Effect of Admixed High-Density Polyethylene (HDPE) Spheres on Contraction Stress and Properties of Experimental Composites

Jack Ferracane, L. L. Ferracane, R. R. Braga

Research output: Contribution to journalArticle

20 Citations (Scopus)

Abstract

Additives that provide stress relief may be incorporated into dental composites to reduce contraction stress (CS). This study attempted to test the hypothesis that conventional fillers could be replaced by high-density polyethylene (HDPE) spheres in hybrid and nanofill composites to reduce CS, but with minimal effect on mechanical properties. Nanofill and hybrid composites were made from a Bis-GMA/TEGDMA resin having either all silica nanofiller or 75 wt.% strontium glass + 5 wt.% silica and replacing some of the nanofiller or the glass with 0%, 5% (hybrid only), 10% or 20 wt.% HDPE. The surface of the HDPE was either left untreated or had a reactive gas surface treatment (RGST). Contraction stress (CS) was monitored for 10 min in a tensilometer (n = 5) after light curing for 60 s at 390 mW/cm2. Other specimens (n = 5) were light cured 40 s from two sides in a light-curing unit and aged 1 d in water before testing fracture toughness (K1c), flexure strength (FS), and modulus (E). Results were analyzed by ANOVA with Tukey's multiple comparison test at p <0.05. There was no difference between composites with RGST and untreated HDPE except for FS-10% HDPE hybrid (RGST higher). An increased level of HDPE reduced contraction stress for both types of composites. Flexure strength, modulus (hybrid only), and fracture toughness were also reduced as the concentration of HDPE increased. SEM showed evidence for HDPE debonding and plastic deformation during fracture of the hybrid composites. In conclusion, the addition of HDPE spheres reduces contraction stress in composites, either through stress relief or a reduction in elastic modulus.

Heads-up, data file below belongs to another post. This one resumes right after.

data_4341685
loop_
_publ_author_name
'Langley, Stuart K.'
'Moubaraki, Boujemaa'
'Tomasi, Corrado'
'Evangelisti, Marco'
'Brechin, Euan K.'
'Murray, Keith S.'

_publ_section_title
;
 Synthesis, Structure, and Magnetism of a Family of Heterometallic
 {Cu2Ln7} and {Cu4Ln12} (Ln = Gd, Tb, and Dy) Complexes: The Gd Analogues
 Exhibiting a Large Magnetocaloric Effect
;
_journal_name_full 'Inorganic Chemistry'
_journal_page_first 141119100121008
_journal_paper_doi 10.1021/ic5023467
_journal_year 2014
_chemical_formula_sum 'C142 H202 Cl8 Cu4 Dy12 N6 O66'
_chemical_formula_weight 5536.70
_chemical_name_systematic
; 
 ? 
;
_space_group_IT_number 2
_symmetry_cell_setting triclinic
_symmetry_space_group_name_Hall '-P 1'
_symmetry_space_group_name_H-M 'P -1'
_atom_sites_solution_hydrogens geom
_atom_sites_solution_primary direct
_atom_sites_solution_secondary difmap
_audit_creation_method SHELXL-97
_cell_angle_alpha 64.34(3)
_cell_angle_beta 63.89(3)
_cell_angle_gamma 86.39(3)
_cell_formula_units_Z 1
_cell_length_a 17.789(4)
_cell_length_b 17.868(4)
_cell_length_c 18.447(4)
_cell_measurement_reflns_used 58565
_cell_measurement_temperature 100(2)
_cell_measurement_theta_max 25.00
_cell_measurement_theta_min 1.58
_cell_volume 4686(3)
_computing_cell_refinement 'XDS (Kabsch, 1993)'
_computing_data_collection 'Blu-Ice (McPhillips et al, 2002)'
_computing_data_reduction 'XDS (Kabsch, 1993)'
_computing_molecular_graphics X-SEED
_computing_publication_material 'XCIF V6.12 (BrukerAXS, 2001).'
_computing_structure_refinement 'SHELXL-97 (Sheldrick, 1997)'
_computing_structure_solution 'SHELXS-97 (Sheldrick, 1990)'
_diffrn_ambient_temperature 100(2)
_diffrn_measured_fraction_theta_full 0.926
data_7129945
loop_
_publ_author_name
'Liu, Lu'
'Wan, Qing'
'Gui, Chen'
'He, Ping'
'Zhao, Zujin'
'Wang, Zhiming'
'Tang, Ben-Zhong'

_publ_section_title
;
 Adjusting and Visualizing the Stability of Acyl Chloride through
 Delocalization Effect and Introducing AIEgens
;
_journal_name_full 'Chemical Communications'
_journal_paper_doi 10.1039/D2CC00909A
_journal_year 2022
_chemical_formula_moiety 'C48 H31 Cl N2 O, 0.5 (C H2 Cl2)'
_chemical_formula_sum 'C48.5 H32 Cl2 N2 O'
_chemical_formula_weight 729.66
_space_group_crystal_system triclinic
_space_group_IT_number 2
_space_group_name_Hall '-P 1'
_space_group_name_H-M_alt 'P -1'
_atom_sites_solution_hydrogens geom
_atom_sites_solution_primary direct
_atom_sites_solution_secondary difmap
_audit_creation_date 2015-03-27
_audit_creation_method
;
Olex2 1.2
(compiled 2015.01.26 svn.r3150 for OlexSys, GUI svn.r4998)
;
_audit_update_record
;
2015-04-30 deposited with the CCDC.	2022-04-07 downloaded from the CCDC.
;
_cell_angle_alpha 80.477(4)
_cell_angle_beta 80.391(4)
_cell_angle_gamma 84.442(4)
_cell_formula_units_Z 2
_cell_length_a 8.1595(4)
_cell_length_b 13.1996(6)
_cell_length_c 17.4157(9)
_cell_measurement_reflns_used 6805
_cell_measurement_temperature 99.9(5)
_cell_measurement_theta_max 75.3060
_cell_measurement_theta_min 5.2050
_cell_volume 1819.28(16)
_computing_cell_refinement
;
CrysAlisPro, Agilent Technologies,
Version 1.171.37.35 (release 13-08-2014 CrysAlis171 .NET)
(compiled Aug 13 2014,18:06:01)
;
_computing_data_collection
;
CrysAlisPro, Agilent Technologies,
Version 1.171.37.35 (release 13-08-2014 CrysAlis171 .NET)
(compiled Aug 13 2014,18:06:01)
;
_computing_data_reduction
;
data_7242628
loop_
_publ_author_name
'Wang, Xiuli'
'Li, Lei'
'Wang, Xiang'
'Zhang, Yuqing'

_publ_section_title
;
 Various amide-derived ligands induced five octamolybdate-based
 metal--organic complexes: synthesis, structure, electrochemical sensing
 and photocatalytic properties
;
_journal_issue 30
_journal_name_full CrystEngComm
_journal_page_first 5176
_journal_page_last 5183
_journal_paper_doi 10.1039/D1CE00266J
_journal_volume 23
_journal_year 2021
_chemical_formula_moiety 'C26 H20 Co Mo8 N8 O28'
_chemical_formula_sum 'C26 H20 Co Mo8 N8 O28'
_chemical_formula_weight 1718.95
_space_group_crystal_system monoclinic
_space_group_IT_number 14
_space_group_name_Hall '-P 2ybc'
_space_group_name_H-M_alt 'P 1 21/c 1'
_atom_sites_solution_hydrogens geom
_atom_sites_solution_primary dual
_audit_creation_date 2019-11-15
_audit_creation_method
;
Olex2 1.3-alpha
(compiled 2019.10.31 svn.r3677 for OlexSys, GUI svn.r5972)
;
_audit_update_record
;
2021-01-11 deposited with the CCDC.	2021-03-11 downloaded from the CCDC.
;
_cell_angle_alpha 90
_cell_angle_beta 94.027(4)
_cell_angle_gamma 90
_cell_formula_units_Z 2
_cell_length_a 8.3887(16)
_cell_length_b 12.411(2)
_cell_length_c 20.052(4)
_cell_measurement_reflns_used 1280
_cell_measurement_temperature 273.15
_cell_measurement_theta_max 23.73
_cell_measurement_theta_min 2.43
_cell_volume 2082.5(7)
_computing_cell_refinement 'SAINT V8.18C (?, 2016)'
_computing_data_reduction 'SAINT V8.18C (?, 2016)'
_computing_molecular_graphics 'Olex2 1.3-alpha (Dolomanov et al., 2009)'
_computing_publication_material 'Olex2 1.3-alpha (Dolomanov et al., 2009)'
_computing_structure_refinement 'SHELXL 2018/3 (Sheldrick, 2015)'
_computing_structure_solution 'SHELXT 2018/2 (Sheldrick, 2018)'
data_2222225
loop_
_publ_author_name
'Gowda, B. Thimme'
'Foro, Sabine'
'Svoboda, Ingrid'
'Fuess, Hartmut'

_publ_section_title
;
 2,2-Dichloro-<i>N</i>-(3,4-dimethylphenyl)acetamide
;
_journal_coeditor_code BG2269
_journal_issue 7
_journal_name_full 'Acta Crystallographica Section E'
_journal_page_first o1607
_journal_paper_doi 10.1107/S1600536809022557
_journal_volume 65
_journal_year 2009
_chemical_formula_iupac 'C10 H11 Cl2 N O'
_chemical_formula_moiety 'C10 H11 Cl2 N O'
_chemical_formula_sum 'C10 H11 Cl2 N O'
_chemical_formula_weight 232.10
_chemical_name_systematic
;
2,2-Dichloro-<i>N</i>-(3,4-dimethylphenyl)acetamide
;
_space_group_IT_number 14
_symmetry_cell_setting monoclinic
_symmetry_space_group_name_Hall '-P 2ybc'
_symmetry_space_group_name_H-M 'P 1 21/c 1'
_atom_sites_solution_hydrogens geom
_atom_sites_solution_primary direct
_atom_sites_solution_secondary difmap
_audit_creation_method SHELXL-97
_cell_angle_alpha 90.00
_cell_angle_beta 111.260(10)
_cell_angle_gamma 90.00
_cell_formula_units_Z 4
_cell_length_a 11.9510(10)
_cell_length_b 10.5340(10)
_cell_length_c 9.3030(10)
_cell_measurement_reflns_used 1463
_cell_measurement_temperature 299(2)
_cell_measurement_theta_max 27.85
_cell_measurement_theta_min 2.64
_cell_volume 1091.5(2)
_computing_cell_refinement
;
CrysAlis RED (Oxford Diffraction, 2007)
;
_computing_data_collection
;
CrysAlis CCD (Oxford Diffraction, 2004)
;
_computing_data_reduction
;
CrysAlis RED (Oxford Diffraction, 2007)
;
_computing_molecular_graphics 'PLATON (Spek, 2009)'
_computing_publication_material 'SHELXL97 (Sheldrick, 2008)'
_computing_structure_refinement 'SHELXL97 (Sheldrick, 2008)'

Original languageEnglish (US)
Pages (from-to)318-323
Number of pages6
JournalJournal of Biomedical Materials Research - Part B Applied Biomaterials
Volume66
Issue number1
StatePublished - Jul 15 2003

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Polyethylene
High density polyethylenes
Composite materials
Surface treatment
Stress relief
Gases
Silicon Dioxide
Curing
Fracture toughness
Silica
Bisphenol A-Glycidyl Methacrylate
Dental composites
Glass
Strontium
Debonding
Analysis of variance (ANOVA)
Fillers
Plastic deformation
Resins
Elastic moduli

Keywords

  • Composite
  • Fracture
  • HDPE
  • Modulus
  • Stress

ASJC Scopus subject areas

  • Biomedical Engineering
  • Biomaterials

Cite this

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title = "Effect of Admixed High-Density Polyethylene (HDPE) Spheres on Contraction Stress and Properties of Experimental Composites",